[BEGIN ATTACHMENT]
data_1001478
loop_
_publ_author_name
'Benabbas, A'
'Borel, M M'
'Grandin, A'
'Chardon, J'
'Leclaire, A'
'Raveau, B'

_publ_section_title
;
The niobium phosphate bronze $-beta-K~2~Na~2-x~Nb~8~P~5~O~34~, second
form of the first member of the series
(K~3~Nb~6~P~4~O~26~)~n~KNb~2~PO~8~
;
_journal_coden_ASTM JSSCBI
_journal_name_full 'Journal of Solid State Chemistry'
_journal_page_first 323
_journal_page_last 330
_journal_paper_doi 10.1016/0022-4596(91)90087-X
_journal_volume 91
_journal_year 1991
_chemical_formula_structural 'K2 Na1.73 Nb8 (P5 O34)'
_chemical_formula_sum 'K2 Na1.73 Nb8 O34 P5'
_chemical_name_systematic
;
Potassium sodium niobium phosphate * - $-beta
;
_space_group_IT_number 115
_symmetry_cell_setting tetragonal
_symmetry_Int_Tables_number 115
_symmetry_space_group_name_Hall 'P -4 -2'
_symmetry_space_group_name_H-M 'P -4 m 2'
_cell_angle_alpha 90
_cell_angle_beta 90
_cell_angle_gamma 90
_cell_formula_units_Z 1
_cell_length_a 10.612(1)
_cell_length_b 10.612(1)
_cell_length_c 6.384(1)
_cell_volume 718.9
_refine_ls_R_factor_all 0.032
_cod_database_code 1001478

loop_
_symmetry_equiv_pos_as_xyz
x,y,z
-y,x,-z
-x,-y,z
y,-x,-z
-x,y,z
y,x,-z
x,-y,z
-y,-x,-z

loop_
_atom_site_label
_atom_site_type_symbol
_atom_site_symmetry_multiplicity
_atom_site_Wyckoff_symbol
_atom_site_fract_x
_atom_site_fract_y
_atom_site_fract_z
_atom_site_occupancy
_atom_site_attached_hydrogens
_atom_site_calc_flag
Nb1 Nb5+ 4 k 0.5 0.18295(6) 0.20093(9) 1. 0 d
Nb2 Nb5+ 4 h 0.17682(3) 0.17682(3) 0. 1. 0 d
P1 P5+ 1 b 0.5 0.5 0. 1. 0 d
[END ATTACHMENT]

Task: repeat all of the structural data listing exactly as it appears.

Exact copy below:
data_1001478
loop_
_publ_author_name
'Benabbas, A'
'Borel, M M'
'Grandin, A'
'Chardon, J'
'Leclaire, A'
'Raveau, B'

_publ_section_title
;
The niobium phosphate bronze $-beta-K~2~Na~2-x~Nb~8~P~5~O~34~, second
form of the first member of the series
(K~3~Nb~6~P~4~O~26~)~n~KNb~2~PO~8~
;
_journal_coden_ASTM JSSCBI
_journal_name_full 'Journal of Solid State Chemistry'
_journal_page_first 323
_journal_page_last 330
_journal_paper_doi 10.1016/0022-4596(91)90087-X
_journal_volume 91
_journal_year 1991
_chemical_formula_structural 'K2 Na1.73 Nb8 (P5 O34)'
_chemical_formula_sum 'K2 Na1.73 Nb8 O34 P5'
_chemical_name_systematic
;
Potassium sodium niobium phosphate * - $-beta
;
_space_group_IT_number 115
_symmetry_cell_setting tetragonal
_symmetry_Int_Tables_number 115
_symmetry_space_group_name_Hall 'P -4 -2'
_symmetry_space_group_name_H-M 'P -4 m 2'
_cell_angle_alpha 90
_cell_angle_beta 90
_cell_angle_gamma 90
_cell_formula_units_Z 1
_cell_length_a 10.612(1)
_cell_length_b 10.612(1)
_cell_length_c 6.384(1)
_cell_volume 718.9
_refine_ls_R_factor_all 0.032
_cod_database_code 1001478

loop_
_symmetry_equiv_pos_as_xyz
x,y,z
-y,x,-z
-x,-y,z
y,-x,-z
-x,y,z
y,x,-z
x,-y,z
-y,-x,-z

loop_
_atom_site_label
_atom_site_type_symbol
_atom_site_symmetry_multiplicity
_atom_site_Wyckoff_symbol
_atom_site_fract_x
_atom_site_fract_y
_atom_site_fract_z
_atom_site_occupancy
_atom_site_attached_hydrogens
_atom_site_calc_flag
Nb1 Nb5+ 4 k 0.5 0.18295(6) 0.20093(9) 1. 0 d
Nb2 Nb5+ 4 h 0.17682(3) 0.17682(3) 0. 1. 0 d
P1 P5+ 1 b 0.5 0.5 0. 1. 0 d